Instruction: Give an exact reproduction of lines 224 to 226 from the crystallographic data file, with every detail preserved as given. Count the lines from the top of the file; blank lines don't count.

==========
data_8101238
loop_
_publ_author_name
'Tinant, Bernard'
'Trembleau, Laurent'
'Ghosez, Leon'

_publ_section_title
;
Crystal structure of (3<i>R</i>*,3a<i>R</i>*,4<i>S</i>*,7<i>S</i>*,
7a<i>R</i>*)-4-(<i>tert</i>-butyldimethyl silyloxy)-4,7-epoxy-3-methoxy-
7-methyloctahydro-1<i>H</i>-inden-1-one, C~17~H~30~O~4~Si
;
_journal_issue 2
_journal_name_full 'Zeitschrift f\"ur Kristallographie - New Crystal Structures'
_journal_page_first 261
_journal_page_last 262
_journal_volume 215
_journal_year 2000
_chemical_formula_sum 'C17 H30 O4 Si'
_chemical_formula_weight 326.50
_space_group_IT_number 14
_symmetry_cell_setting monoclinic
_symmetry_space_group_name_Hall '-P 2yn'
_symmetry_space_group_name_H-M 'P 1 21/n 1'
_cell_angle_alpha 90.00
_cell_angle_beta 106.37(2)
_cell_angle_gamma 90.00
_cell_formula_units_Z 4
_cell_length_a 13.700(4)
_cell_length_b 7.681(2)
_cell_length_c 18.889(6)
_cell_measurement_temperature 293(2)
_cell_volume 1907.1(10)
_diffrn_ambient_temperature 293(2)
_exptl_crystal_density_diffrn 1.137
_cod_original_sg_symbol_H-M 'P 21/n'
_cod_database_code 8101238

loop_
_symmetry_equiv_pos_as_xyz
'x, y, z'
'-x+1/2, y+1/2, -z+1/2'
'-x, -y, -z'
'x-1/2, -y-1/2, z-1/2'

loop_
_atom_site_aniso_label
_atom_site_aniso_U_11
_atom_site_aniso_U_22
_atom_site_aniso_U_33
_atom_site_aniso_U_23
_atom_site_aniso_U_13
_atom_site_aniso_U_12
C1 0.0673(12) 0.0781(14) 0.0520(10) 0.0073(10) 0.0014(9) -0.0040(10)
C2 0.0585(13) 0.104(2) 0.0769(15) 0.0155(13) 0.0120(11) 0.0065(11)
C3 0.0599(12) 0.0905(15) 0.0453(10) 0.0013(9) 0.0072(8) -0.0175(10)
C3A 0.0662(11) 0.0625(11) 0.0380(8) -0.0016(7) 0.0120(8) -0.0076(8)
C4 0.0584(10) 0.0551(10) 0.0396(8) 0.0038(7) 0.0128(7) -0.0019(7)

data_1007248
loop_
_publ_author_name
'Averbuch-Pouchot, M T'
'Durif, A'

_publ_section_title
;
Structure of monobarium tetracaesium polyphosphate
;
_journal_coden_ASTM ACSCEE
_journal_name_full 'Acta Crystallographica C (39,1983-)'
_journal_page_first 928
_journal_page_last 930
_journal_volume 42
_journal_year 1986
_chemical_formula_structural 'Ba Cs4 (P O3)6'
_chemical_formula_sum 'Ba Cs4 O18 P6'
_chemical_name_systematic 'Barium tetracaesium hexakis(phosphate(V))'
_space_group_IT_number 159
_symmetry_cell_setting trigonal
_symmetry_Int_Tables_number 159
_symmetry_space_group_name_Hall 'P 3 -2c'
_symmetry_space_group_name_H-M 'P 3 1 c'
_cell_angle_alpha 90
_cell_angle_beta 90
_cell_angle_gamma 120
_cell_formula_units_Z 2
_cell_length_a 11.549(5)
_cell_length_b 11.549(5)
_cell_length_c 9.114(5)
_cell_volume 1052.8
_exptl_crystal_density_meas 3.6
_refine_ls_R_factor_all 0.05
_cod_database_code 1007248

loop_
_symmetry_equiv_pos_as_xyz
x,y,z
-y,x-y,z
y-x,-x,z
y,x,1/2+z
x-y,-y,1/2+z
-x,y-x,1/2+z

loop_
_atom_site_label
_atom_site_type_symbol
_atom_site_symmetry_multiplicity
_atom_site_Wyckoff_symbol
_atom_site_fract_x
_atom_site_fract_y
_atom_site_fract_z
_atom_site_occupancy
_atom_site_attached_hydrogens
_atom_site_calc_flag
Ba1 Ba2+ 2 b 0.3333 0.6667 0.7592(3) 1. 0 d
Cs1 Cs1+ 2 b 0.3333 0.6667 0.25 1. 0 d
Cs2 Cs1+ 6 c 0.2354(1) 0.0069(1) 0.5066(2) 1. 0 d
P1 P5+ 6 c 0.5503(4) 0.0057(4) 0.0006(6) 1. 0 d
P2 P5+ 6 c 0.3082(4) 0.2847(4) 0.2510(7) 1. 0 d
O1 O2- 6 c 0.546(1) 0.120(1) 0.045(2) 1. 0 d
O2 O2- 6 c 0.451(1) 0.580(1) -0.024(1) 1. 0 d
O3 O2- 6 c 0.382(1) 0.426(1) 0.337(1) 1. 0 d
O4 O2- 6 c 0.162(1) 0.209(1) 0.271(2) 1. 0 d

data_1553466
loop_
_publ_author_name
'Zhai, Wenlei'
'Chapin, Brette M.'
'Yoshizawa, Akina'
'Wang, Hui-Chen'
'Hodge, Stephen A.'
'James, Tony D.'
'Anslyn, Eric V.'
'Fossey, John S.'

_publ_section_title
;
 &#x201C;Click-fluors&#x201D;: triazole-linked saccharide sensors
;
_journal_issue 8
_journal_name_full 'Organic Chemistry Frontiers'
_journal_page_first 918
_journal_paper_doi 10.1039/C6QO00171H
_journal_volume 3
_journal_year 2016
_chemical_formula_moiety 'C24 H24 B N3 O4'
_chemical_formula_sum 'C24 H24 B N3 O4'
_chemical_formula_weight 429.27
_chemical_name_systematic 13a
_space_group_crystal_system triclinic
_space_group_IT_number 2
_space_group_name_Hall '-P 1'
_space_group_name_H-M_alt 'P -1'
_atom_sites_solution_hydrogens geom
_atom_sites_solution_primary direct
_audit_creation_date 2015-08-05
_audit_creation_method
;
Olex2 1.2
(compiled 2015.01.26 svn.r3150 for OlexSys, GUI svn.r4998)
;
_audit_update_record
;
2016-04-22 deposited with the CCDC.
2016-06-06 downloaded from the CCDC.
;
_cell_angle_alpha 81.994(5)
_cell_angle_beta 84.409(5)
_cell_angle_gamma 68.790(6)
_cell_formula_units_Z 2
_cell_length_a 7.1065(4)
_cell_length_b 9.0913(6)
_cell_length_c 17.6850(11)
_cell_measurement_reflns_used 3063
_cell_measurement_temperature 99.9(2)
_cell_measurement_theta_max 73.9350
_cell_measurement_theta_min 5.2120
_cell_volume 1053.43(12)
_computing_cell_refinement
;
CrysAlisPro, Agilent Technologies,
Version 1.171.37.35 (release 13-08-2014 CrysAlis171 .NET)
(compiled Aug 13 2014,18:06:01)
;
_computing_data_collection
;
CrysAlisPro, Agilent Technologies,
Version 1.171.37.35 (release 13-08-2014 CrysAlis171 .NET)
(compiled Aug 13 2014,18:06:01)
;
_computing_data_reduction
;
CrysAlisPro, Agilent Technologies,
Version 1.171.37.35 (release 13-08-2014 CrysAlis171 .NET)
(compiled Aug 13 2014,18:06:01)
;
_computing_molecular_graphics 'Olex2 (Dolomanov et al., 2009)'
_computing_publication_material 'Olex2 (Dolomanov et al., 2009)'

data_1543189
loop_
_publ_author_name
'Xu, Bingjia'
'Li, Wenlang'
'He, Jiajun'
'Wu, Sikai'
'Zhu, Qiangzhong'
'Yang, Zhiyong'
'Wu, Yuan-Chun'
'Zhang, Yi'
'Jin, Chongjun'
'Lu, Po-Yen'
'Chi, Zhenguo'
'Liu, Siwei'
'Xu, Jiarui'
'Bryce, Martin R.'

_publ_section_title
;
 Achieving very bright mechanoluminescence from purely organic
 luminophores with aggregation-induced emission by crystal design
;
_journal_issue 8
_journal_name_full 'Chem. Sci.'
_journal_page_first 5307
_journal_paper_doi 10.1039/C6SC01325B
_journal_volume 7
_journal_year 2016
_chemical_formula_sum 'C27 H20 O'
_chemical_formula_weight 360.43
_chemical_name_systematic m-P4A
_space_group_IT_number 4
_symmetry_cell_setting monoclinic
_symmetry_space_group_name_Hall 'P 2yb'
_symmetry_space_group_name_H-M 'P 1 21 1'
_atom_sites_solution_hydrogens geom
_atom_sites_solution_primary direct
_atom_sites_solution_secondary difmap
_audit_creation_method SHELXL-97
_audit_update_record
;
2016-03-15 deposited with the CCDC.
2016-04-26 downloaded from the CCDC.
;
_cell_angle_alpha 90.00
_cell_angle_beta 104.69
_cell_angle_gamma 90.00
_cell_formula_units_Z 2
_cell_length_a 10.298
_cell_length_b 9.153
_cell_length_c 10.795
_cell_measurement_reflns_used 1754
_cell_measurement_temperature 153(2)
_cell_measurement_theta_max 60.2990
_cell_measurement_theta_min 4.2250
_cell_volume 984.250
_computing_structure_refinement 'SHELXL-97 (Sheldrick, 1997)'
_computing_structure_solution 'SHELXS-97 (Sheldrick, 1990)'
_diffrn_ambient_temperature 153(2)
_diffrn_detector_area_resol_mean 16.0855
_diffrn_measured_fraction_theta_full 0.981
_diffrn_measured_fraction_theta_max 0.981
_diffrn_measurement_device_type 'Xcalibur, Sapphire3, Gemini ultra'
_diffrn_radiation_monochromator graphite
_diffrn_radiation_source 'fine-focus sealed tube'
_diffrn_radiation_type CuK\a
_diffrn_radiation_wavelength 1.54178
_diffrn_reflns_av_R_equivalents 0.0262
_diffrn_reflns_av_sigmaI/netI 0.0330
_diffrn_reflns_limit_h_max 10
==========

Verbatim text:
_space_group_IT_number 4
_symmetry_cell_setting monoclinic
_symmetry_space_group_name_Hall 'P 2yb'